Forced swim test (FST)
The method used was as described by Porsolt et al. The mice were induvidually forced to swim in a vertical plexiglass cylinder (capacity: 5L, height: 50cm diameter: 18cm) containing l5cm of water maintained at temperature: 25°C. Mice were subjected to pre-screening, which lasted for 15 minutes. 24 hours after pre-screening, the trial was performed for 6 minutes of which the first two minutes were not recorded, and the periods of immobility for the latter four minutes was measured (in seconds) with a stopwatch. Mice were considered to be immobile when they made only the bare necessary movements to stay afloat, or when they were motionless. The mice were taken out of the plexiglass cylinder after 6 minutes. They were dried with a dry towel, and kept under a dim lamp for drying. The water was discarded after every test, and fresh water was used for the next mouse.14, 15
Tail suspension test (TST)
The method used was as described by Steru et al. Antidepressants that are used in practice are able to reduce the period of immobility of mice when they try to escape when suspended by their tail. This test was a reliable screening method for antidepressants, including those involving serotonergic system. Mice ware hung on a wooden rod, 50 cm above the table, by attaching them from their tail end with the use of an adhesive tape. The first two minutes were not recorded, and the periods of immobility for the latter six minutes was recorded (in seconds) with a stopwatch. Mice were considered to be immobile only when they were motionless and not attempting to escape.14, 16
The recorded data was entered in Microsoft Excel.
The variables recorded followed normal distribution, hence, results have been expressed as mean (in seconds) ± standard error of mean (SEM). The data was analysed using one way ANOVA followed by post-hoc Dunnet’s test.
Probability ‘p’ value less than 0.05 was considered as statistically significant.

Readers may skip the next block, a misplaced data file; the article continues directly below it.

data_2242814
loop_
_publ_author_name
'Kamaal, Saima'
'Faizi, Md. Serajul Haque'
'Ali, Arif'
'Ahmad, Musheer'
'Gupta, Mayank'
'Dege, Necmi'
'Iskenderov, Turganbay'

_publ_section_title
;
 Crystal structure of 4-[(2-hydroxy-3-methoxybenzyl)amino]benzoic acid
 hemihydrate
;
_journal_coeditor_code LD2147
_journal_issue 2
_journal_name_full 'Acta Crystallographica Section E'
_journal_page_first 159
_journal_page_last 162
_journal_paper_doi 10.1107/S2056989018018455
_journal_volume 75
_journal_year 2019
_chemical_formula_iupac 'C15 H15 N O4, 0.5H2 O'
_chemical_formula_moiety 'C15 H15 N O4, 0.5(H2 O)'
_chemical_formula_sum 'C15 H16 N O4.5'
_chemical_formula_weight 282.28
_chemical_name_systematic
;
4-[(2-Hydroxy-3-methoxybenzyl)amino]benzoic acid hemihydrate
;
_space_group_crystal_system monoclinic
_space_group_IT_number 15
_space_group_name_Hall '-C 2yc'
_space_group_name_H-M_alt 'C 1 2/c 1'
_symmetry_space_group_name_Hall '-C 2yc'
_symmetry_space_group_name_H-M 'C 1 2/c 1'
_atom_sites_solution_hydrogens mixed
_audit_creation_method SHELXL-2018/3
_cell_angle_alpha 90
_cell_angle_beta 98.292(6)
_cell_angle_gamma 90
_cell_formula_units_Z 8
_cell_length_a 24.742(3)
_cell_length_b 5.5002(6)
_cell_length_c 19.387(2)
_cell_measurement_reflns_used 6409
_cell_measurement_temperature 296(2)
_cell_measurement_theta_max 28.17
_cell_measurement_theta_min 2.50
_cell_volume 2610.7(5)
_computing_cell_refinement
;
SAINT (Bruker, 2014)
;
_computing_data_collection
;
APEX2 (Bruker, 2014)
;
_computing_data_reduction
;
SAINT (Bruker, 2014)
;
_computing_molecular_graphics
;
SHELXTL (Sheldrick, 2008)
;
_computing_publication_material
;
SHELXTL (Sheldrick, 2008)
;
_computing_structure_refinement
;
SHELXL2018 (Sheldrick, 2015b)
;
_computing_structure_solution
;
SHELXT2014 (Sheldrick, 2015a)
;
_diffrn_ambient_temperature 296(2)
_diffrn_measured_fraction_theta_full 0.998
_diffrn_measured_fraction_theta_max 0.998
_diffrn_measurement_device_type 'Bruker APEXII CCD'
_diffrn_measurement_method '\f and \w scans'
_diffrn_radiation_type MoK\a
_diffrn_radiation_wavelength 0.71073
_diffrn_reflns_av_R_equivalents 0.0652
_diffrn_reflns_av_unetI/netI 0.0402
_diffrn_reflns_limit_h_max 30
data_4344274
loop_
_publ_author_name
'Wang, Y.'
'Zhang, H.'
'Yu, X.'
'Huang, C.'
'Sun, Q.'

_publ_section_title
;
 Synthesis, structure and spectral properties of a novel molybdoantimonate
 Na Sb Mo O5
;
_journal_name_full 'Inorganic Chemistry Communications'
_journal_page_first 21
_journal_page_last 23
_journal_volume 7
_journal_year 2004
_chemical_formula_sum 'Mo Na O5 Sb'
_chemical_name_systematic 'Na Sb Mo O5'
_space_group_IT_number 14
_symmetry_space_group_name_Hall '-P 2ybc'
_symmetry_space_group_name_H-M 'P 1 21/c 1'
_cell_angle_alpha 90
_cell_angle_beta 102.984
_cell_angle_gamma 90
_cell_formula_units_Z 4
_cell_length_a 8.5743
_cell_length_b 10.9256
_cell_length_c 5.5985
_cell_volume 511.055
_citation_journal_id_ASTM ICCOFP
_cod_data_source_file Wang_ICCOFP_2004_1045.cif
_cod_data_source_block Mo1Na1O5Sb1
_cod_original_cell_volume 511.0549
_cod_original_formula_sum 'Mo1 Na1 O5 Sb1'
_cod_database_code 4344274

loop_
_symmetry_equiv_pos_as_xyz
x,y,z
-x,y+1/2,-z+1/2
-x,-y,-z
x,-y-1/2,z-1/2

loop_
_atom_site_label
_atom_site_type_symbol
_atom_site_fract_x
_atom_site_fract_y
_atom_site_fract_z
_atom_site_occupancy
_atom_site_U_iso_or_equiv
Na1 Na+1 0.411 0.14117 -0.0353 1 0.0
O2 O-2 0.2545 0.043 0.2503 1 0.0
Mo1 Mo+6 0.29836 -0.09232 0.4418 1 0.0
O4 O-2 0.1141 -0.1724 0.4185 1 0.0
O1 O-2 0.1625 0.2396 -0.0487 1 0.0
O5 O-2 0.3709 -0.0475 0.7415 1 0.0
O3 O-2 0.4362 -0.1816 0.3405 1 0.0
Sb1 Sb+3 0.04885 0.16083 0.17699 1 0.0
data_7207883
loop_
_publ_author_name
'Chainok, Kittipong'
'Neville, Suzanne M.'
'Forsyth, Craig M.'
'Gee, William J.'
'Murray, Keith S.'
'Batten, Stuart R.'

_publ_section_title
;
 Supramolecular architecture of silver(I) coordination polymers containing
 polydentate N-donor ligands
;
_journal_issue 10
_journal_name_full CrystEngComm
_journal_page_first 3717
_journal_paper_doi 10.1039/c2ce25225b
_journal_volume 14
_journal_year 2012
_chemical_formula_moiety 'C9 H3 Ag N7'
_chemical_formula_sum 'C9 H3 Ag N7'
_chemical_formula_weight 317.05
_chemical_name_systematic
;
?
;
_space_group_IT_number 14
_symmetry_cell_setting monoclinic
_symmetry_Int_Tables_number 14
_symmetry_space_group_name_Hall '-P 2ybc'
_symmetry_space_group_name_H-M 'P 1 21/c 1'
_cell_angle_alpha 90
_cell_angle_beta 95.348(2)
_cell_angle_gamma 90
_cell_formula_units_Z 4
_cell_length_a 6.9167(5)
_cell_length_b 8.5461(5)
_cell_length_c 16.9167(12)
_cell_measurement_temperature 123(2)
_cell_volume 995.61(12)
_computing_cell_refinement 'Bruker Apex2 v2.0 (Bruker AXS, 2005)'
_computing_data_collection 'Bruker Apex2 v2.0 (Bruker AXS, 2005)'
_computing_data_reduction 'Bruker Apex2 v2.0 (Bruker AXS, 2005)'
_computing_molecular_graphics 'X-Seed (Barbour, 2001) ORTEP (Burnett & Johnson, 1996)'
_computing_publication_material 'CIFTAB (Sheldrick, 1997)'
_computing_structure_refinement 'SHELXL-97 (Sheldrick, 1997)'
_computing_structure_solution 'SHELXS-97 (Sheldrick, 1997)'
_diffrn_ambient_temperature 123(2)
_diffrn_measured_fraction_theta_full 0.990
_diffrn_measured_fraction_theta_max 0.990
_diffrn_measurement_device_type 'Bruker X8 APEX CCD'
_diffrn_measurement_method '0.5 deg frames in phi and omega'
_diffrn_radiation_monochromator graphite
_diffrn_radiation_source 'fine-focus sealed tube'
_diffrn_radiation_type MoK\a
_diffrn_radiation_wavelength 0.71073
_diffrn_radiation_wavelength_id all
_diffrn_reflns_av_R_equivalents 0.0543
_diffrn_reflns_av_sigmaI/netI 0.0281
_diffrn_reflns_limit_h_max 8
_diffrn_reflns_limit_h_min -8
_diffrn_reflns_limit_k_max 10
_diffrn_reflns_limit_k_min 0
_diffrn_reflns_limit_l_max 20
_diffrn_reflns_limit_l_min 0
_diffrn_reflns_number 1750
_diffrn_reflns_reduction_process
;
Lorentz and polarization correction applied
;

In the Acute study, on Day 1, standard drug Imipramine (15mg/kg) and test drug EEMP (100mg/kg, 200mg/kg, 400mg/kg) showed significant reduction in immobility times when compared to control in both FST and TST (Table 1, Figure 1). In the Subacute study, on Day 10, both Imipramine (15mg/kg) and EEMP (100mg/kg, 400mg/kg) showed significant reduction in immobility times when compared to control in both FST and TST (Table 2, Figure 2).
A previous study concluded that lyophilized aqueous leaf extract of Mimosa pudica exhibited antidepressant and anxiolytic properties in forced swimming (FST) and tail suspension (TST) tests, the elevated plus maze (EPM) model and locomotor activity count.17 Another study on Effects of Mimosa pudica leaves extract showed that ethyl acetate extract of Mimosa pudica has anti-anxiety, anti-depressant and memory enhancing activities.13
In this study, both Imipramine and EEMP showed a reduction in immobility times in acute and subacute study in both FST and TST. Lowest immobility times were recorded with EEMP at 100 mg/kg doses in most recordings, and at times, it showed comparable or even better reduction in immobility times than Imipramine in both tests in acute and subacute study.
Imipramine inhibits Norepinephrine transporter and Serotonin transporters, increasing their availability at synaptic cleft, thereby reducing depression. The anti-depressant action of EEMP is probably similar to the mechanisms of anti-depressant agents, like Imipramine, that are effective in the above screening models.
Phytochemical investigations done in a study showed the presence of alkaloids, flavonoids and tannins in the extract. It is likely that the antidepressant activity seen with Mimosa pudica could be because of the above mentioned phyto-constituents.18 Further pharmacological investigations are required to understand its underlying mechanism of action in depression.
The results obtained in this study suggests that Ethanolic Extract of Mimosa pudica has anti-depressant activity and can be considered for use in therapy of depression after further testing.